County could return to state commission for mall loan
Published 12:10 am Thursday, February 12, 2015
Just a week after getting approval for a loan to build a new Rowan-Salisbury School System central office, Rowan County could return to the state’s Local Government Commission with another financing proposal — this time to pay the purchase price of the former Salisbury Mall.
After extensive discussion during last week’s Board of Commissioners retreat, a loan for the former Salisbury Mall, now called West End Plaza, is once again up for consideration Monday during the board’s regularly scheduled meeting. During the retreat, Finance Director Leslie Heidrick said the county’s bond rating could be lowered without a loan to replenish the $3.4 million in fund balance money used to pay for the former mall. The county is currently rated as Aa2 by Moody’s, AA- by Standard and Poors and AA by Fitch. All are near the top of the agencies’ rating scales.
An agenda item for Monday’s meeting from County Manager Aaron Church to commissioners lists two options. The first would allow the county to solicit bids for financing rates and terms of a loan. The second proposal from Church — “any other motion desired by the board” — leaves the commissioners’ options open.
The agenda item doesn’t list the exact amount of money commissioners would seek in a financing for West End Plaza, which the county is looking to use as a space for government departments.
When asked Wednesday about a West End Plaza loan, Commissioner Judy Klusman said she would support returning to the Local Government Commission with a financing proposal to replenish the fund balance.
“I have always believed that, since the mall was a large capital purchase, number one, the citizens should have been able to vote on it,” Klusman said. “That was a big, big, big chunk of money. Secondly, I do believe that we need to go before the Local Government Commission to get the proper financing for the mall because we do need to pay for it like any other capital purchase.”
A presentation given last week during the county commissioners’ retreat showed the county’s unassigned and available fund balance — functioning partially as the county’s savings account — declining before the mall purchase.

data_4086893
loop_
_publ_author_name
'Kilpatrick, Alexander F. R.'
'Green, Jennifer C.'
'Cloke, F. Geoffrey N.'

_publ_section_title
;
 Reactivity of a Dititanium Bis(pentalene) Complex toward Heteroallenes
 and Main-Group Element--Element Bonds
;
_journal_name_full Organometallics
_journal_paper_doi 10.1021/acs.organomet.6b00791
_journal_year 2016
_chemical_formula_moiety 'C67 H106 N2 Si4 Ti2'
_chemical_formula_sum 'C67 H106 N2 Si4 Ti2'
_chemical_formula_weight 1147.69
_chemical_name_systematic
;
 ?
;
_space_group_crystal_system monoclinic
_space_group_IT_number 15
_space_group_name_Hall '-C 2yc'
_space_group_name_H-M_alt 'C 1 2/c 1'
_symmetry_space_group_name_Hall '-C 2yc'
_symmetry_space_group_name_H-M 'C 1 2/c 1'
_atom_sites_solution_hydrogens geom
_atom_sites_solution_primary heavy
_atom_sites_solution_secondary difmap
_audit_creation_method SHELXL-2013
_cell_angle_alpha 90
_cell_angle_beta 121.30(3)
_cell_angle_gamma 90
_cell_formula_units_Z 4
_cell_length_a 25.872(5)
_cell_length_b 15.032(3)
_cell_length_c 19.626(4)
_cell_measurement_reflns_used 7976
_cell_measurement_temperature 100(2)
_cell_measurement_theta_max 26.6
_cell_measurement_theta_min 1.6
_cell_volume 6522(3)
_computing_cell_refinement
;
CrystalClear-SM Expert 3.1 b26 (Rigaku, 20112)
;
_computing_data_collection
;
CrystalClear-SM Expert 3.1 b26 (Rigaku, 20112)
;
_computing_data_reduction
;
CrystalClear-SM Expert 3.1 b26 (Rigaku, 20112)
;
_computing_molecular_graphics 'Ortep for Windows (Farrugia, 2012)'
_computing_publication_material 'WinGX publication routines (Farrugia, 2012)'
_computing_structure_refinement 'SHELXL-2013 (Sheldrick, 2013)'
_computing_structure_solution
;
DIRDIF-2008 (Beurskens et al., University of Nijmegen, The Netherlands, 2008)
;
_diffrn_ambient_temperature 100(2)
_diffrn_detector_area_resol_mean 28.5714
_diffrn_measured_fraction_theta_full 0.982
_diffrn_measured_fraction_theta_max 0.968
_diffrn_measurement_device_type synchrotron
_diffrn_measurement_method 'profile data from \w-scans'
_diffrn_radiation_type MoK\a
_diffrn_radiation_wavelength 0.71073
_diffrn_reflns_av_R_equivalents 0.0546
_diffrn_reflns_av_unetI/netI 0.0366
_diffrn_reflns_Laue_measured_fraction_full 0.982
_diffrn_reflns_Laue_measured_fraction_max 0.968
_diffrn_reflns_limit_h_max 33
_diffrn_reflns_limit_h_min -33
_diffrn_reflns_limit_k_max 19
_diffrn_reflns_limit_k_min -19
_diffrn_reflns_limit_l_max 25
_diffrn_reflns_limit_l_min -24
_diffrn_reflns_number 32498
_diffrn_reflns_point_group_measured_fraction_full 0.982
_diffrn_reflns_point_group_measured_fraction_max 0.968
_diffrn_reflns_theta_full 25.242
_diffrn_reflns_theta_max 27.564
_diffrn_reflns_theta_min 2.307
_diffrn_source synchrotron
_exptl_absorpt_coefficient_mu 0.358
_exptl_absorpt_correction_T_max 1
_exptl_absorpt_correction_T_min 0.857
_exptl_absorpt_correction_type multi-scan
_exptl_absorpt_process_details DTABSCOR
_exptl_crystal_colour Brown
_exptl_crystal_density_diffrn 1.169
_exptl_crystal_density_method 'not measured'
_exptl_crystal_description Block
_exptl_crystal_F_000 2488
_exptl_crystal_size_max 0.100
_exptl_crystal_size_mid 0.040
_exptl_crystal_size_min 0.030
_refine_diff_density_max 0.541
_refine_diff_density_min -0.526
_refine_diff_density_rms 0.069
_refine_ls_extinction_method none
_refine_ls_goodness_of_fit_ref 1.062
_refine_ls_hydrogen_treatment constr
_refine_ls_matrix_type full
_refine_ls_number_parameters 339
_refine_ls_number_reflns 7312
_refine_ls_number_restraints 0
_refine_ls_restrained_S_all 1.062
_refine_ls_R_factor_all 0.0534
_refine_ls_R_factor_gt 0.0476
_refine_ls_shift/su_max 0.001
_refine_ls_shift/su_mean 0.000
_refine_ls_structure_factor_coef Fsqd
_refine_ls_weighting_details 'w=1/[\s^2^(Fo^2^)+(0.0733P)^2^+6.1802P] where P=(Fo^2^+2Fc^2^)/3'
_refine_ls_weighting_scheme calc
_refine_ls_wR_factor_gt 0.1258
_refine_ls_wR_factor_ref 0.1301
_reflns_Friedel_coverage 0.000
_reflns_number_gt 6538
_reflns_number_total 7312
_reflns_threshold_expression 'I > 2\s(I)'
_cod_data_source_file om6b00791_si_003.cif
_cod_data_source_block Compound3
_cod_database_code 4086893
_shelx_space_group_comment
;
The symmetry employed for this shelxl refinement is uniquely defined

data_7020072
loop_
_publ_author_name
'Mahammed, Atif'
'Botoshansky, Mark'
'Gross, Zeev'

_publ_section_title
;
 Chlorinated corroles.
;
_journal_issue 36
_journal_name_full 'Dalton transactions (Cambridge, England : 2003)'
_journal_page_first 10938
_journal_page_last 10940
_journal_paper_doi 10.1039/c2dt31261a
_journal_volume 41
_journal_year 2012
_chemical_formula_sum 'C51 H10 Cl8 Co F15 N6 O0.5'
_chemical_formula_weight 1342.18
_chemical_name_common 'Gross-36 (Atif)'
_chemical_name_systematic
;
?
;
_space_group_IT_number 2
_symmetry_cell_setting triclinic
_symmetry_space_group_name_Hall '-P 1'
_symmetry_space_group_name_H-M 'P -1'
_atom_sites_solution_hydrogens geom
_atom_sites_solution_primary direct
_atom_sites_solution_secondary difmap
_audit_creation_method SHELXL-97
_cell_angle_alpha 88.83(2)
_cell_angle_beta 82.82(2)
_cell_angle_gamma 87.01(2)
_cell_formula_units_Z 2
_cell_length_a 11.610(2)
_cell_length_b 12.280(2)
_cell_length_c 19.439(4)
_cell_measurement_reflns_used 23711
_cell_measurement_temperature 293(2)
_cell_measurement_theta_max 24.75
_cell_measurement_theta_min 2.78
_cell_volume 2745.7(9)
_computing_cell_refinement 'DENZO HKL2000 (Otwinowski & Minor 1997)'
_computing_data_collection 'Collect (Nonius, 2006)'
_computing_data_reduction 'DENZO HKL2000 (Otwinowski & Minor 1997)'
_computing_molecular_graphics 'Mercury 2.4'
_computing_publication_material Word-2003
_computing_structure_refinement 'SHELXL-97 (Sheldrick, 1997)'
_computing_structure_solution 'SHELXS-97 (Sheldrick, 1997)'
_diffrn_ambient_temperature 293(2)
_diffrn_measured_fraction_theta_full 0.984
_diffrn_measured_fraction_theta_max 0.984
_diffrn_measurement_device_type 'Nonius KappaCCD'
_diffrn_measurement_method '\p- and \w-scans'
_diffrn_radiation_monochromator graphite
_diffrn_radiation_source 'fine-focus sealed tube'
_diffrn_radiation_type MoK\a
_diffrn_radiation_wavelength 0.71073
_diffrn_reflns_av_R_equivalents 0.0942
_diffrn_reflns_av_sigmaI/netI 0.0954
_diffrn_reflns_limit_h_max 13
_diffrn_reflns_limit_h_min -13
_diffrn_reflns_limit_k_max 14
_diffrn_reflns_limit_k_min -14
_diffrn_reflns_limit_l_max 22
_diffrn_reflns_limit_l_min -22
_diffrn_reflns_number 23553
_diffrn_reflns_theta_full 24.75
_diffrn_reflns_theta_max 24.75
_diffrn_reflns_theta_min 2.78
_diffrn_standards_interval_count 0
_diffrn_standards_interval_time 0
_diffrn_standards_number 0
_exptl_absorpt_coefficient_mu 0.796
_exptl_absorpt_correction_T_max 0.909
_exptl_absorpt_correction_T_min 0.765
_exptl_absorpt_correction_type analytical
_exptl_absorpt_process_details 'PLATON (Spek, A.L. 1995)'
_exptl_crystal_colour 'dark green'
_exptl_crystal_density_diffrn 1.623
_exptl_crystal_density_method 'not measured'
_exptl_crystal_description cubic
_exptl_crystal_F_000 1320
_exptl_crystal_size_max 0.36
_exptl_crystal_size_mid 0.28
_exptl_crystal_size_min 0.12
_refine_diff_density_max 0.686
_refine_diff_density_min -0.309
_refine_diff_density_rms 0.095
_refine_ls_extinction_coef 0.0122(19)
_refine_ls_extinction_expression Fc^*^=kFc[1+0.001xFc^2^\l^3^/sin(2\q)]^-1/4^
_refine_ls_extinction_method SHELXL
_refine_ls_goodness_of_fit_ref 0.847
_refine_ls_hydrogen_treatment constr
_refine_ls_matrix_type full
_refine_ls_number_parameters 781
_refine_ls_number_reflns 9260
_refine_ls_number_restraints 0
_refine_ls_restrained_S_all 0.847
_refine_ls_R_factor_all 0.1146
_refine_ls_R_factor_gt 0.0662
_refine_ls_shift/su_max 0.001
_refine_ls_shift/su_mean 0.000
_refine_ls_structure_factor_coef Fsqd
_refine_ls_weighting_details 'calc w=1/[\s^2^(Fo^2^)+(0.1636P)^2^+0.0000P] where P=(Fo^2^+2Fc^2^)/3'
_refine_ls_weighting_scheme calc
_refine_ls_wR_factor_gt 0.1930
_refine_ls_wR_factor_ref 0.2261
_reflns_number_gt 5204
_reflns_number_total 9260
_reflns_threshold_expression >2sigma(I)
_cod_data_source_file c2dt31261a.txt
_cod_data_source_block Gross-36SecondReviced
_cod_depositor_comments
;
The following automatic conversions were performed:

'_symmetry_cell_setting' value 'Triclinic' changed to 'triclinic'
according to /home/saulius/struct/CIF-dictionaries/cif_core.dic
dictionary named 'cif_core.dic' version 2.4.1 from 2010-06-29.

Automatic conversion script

If proceeding with the loan passes Monday, commissioners Chairman Greg Edds said it would be be a decision to uphold the county’s financial strength.
“It’s 100 percent about ensuring our bond rating,” Edds said.
The unassigned fund balance reached a peak in 2009, according to a presentation given by Heidrick during the retreat. The unassigned fund balance dipped to its lowest point in 2010. At the time, commissioners decided to spend the county’s fund balance instead of raising taxes during an economic recession. The most recent numbers in the presentation — for the year 2014 — show the fund balance at its lowest amount since 2005.
But Heidrick said the county is still in sound financial shape. The Local Government Commission — a county and municipal regulatory agency — looks at the county’s available fund balance as a measure of financial stability. If the available fund balance drops to 8 percent, the Local Government Commission could take over the county’s operations. Currently, that number for Rowan is more than double the 8-percent rate.
“We do not have good trends for rating agencies, but we’re nowhere near the 8 percent,” Heidrick said.
Worries about bond ratings were mentioned by commissioners in 2014 as a reason to secure a loan from the Local Government Commission. The county looked to secure approval from the state commission multiple times in 2014, but was ultimately unsuccessful and dropped its application. At the time, Commissioner Craig Pierce said it would be better to wait for new commissioners to be sworn in before proceeding with any type of loan.
Edds said he wouldn’t be overly concerned about the county’s debt if the loan proceeds to the Local Government Commission because the county’s amount of outstanding debt is considered low. Heidrick’s presentation during the county’s retreat shows Rowan’s debt payback ratio as stronger than all of its peers. Alamance, Catawba, Franklin and Davidson counties are shown as peers in Heidrick’s presentation. The county’s debt payback ratio is also stronger than the national median for Moody’s Aa2 rating.
Contact reporter Josh Bergeron at 704-797-4246